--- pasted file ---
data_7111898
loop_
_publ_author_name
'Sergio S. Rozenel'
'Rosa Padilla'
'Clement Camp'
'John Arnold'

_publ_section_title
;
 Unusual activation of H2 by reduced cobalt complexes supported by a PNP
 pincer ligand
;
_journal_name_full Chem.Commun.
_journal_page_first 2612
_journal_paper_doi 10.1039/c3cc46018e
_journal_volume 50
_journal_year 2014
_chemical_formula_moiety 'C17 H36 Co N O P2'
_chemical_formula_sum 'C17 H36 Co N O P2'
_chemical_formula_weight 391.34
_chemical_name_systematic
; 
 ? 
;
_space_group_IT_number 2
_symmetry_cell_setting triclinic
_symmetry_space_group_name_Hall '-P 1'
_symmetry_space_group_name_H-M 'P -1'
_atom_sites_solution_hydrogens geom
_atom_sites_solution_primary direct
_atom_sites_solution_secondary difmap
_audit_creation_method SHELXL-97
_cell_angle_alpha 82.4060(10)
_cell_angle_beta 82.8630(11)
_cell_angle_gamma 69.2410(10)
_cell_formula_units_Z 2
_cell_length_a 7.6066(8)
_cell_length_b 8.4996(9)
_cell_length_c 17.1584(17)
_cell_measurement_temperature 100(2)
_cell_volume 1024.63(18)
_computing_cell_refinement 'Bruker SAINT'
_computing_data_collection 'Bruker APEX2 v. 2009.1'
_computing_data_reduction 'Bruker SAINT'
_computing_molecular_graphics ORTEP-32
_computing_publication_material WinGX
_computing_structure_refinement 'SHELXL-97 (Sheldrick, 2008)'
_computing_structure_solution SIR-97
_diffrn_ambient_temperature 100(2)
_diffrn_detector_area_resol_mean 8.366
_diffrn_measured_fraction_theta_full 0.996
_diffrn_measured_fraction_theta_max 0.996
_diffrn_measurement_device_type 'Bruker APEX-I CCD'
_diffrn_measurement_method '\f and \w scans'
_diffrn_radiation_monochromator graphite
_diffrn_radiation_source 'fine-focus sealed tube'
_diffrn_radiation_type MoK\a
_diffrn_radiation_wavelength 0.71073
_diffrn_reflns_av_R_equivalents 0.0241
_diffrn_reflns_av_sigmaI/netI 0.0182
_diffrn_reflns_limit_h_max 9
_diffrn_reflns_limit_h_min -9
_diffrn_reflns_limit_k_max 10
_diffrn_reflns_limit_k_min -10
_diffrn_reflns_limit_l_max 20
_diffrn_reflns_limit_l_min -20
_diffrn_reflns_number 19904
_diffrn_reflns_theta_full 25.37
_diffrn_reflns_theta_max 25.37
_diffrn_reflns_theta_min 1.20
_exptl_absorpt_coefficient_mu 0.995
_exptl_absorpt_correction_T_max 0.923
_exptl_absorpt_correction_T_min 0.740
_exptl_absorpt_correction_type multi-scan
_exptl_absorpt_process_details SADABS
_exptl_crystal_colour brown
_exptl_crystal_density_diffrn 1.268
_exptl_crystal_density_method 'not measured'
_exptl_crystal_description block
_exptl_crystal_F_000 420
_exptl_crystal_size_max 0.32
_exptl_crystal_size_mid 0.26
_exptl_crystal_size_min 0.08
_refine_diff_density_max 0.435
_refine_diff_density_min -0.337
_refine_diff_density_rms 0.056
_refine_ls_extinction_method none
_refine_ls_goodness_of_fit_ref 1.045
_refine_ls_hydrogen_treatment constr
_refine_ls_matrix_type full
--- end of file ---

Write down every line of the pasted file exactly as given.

data_7111898
loop_
_publ_author_name
'Sergio S. Rozenel'
'Rosa Padilla'
'Clement Camp'
'John Arnold'

_publ_section_title
;
 Unusual activation of H2 by reduced cobalt complexes supported by a PNP
 pincer ligand
;
_journal_name_full Chem.Commun.
_journal_page_first 2612
_journal_paper_doi 10.1039/c3cc46018e
_journal_volume 50
_journal_year 2014
_chemical_formula_moiety 'C17 H36 Co N O P2'
_chemical_formula_sum 'C17 H36 Co N O P2'
_chemical_formula_weight 391.34
_chemical_name_systematic
; 
 ? 
;
_space_group_IT_number 2
_symmetry_cell_setting triclinic
_symmetry_space_group_name_Hall '-P 1'
_symmetry_space_group_name_H-M 'P -1'
_atom_sites_solution_hydrogens geom
_atom_sites_solution_primary direct
_atom_sites_solution_secondary difmap
_audit_creation_method SHELXL-97
_cell_angle_alpha 82.4060(10)
_cell_angle_beta 82.8630(11)
_cell_angle_gamma 69.2410(10)
_cell_formula_units_Z 2
_cell_length_a 7.6066(8)
_cell_length_b 8.4996(9)
_cell_length_c 17.1584(17)
_cell_measurement_temperature 100(2)
_cell_volume 1024.63(18)
_computing_cell_refinement 'Bruker SAINT'
_computing_data_collection 'Bruker APEX2 v. 2009.1'
_computing_data_reduction 'Bruker SAINT'
_computing_molecular_graphics ORTEP-32
_computing_publication_material WinGX
_computing_structure_refinement 'SHELXL-97 (Sheldrick, 2008)'
_computing_structure_solution SIR-97
_diffrn_ambient_temperature 100(2)
_diffrn_detector_area_resol_mean 8.366
_diffrn_measured_fraction_theta_full 0.996
_diffrn_measured_fraction_theta_max 0.996
_diffrn_measurement_device_type 'Bruker APEX-I CCD'
_diffrn_measurement_method '\f and \w scans'
_diffrn_radiation_monochromator graphite
_diffrn_radiation_source 'fine-focus sealed tube'
_diffrn_radiation_type MoK\a
_diffrn_radiation_wavelength 0.71073
_diffrn_reflns_av_R_equivalents 0.0241
_diffrn_reflns_av_sigmaI/netI 0.0182
_diffrn_reflns_limit_h_max 9
_diffrn_reflns_limit_h_min -9
_diffrn_reflns_limit_k_max 10
_diffrn_reflns_limit_k_min -10
_diffrn_reflns_limit_l_max 20
_diffrn_reflns_limit_l_min -20
_diffrn_reflns_number 19904
_diffrn_reflns_theta_full 25.37
_diffrn_reflns_theta_max 25.37
_diffrn_reflns_theta_min 1.20
_exptl_absorpt_coefficient_mu 0.995
_exptl_absorpt_correction_T_max 0.923
_exptl_absorpt_correction_T_min 0.740
_exptl_absorpt_correction_type multi-scan
_exptl_absorpt_process_details SADABS
_exptl_crystal_colour brown
_exptl_crystal_density_diffrn 1.268
_exptl_crystal_density_method 'not measured'
_exptl_crystal_description block
_exptl_crystal_F_000 420
_exptl_crystal_size_max 0.32
_exptl_crystal_size_mid 0.26
_exptl_crystal_size_min 0.08
_refine_diff_density_max 0.435
_refine_diff_density_min -0.337
_refine_diff_density_rms 0.056
_refine_ls_extinction_method none
_refine_ls_goodness_of_fit_ref 1.045
_refine_ls_hydrogen_treatment constr
_refine_ls_matrix_type full